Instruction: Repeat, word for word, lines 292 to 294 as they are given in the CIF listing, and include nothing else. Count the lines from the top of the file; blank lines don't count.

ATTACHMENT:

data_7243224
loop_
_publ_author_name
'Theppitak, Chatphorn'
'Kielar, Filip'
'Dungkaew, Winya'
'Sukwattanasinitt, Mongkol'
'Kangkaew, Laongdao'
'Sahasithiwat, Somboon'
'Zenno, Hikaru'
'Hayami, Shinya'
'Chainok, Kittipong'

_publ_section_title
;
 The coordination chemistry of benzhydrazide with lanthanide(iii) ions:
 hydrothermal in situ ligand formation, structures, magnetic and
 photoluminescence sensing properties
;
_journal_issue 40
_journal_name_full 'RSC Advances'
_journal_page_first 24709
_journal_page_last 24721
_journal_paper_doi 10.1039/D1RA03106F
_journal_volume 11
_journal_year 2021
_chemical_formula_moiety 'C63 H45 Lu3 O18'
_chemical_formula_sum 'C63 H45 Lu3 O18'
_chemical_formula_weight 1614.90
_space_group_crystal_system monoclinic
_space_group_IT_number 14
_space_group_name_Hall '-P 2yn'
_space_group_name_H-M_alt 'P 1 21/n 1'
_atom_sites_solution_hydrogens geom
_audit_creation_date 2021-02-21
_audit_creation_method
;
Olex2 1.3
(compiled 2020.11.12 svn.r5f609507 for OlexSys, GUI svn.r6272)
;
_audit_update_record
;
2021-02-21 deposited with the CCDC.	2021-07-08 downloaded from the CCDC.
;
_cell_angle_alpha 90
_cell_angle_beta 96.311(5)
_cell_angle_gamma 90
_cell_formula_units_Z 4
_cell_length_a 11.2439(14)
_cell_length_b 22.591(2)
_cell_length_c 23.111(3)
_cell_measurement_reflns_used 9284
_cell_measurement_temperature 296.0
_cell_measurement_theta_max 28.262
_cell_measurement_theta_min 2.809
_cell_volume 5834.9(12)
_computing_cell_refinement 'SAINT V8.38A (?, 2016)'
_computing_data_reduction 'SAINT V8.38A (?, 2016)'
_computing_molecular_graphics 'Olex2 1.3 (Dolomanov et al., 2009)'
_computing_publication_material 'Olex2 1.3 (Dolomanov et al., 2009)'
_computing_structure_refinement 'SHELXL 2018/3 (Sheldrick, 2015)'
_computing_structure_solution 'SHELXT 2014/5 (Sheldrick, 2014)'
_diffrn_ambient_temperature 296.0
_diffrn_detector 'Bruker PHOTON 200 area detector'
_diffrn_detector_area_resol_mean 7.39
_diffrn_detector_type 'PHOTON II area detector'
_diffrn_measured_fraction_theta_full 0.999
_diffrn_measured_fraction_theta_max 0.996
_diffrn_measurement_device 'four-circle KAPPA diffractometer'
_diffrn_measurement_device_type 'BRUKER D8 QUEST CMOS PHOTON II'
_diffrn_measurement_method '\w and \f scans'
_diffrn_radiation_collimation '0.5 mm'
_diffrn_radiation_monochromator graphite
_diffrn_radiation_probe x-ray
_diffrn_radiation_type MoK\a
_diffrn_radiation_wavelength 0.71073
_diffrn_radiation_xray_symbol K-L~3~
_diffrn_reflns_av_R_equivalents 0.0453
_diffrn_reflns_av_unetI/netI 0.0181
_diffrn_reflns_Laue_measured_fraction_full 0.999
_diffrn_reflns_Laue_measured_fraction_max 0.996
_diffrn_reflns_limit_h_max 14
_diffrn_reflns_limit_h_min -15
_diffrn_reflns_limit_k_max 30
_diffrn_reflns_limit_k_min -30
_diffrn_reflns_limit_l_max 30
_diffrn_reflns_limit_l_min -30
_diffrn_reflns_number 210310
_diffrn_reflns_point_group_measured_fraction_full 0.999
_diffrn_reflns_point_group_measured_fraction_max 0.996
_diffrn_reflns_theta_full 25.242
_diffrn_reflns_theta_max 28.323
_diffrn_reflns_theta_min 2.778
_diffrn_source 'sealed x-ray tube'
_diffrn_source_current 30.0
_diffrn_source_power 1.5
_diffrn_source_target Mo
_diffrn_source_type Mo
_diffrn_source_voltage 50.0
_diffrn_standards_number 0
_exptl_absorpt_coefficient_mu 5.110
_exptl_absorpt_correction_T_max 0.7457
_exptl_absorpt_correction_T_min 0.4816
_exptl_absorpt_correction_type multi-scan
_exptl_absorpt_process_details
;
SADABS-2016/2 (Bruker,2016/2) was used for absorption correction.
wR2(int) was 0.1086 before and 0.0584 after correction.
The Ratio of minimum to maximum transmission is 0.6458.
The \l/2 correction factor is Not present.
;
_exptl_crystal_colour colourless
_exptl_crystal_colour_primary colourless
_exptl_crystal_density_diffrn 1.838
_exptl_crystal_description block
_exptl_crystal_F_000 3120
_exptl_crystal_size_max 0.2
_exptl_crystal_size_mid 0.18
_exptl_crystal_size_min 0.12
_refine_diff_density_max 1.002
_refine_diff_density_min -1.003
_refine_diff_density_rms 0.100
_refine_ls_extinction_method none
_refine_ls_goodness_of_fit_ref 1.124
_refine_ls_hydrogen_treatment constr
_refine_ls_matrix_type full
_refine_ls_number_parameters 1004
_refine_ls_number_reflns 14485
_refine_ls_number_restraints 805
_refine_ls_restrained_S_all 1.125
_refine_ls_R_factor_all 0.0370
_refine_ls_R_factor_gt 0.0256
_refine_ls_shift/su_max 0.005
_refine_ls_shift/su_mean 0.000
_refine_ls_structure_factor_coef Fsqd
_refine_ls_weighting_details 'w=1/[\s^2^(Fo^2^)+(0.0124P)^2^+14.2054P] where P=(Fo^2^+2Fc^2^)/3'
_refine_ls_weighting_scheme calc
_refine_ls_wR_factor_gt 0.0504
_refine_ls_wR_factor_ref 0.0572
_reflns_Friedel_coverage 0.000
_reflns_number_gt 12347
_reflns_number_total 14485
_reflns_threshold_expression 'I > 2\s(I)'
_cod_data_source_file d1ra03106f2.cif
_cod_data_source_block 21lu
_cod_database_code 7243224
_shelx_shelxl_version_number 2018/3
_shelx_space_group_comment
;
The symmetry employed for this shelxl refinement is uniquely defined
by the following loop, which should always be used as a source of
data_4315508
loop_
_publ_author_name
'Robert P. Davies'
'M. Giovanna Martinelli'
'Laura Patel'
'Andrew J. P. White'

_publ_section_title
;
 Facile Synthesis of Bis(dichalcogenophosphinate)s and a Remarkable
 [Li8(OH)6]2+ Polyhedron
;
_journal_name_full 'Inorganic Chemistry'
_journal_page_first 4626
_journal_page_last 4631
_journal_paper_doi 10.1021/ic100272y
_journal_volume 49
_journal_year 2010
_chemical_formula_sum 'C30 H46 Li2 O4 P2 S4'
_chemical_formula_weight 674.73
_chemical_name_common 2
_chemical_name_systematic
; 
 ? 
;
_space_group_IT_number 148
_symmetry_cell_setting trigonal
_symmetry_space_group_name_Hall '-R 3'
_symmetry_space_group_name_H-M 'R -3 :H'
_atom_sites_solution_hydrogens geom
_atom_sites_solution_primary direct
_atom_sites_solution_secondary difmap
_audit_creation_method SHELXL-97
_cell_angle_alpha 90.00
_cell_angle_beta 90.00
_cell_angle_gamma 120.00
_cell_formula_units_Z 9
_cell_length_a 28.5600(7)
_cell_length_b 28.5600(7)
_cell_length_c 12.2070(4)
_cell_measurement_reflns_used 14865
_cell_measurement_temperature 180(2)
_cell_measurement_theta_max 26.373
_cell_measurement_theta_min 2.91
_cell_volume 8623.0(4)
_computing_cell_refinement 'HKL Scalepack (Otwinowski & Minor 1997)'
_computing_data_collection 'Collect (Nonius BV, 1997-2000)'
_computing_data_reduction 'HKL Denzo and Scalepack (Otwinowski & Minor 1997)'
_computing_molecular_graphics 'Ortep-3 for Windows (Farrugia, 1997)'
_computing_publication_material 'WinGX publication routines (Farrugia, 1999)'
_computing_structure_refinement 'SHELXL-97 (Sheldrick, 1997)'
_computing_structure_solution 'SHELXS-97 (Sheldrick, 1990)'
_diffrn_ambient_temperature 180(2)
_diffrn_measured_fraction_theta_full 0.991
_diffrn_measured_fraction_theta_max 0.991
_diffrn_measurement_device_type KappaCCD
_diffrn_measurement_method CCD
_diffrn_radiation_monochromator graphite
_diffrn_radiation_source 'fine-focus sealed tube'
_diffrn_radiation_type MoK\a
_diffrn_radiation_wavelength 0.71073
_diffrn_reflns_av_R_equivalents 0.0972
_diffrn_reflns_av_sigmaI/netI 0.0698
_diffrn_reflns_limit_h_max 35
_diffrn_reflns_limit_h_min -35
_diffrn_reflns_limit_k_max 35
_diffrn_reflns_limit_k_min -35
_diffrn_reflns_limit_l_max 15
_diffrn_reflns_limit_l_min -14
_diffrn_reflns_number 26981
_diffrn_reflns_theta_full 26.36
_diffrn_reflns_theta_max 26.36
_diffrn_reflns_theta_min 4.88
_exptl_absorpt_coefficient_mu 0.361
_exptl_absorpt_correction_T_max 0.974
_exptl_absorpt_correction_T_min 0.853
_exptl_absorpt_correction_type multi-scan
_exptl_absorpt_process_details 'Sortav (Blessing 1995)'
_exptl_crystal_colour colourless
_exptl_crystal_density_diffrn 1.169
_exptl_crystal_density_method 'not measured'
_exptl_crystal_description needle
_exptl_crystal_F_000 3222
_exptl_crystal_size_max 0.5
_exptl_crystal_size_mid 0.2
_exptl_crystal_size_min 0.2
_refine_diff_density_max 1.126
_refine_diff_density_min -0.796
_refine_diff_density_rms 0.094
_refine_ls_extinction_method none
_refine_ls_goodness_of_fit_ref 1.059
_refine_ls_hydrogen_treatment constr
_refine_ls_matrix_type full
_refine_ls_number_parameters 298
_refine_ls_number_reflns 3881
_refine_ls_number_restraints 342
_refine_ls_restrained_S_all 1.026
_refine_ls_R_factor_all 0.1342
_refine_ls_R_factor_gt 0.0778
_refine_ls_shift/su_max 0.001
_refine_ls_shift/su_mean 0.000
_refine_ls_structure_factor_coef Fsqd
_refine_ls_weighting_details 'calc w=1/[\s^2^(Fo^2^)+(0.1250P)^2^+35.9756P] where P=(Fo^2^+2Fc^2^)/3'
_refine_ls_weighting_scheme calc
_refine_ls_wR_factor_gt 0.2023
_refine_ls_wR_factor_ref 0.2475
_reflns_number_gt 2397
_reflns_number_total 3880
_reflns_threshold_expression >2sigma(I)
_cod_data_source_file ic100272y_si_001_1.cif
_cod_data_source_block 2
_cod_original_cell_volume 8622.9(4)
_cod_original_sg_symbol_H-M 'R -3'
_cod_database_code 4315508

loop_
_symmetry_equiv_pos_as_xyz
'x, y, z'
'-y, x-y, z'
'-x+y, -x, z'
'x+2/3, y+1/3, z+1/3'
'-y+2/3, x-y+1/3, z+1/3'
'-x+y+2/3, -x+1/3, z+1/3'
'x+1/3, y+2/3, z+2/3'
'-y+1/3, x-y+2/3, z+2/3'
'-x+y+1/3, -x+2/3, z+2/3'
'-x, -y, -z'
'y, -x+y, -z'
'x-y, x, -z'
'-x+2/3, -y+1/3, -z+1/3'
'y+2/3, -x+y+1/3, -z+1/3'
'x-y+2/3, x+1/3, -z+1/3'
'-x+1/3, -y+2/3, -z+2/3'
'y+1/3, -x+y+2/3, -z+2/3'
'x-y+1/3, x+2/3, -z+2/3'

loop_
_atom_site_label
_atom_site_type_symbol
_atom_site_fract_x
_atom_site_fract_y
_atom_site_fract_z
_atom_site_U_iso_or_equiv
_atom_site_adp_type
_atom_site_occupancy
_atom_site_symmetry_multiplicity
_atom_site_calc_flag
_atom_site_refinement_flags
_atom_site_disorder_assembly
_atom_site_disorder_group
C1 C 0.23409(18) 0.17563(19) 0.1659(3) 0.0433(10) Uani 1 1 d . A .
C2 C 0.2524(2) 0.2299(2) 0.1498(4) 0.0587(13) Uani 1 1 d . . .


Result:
_atom_site_adp_type
_atom_site_occupancy
_atom_site_symmetry_multiplicity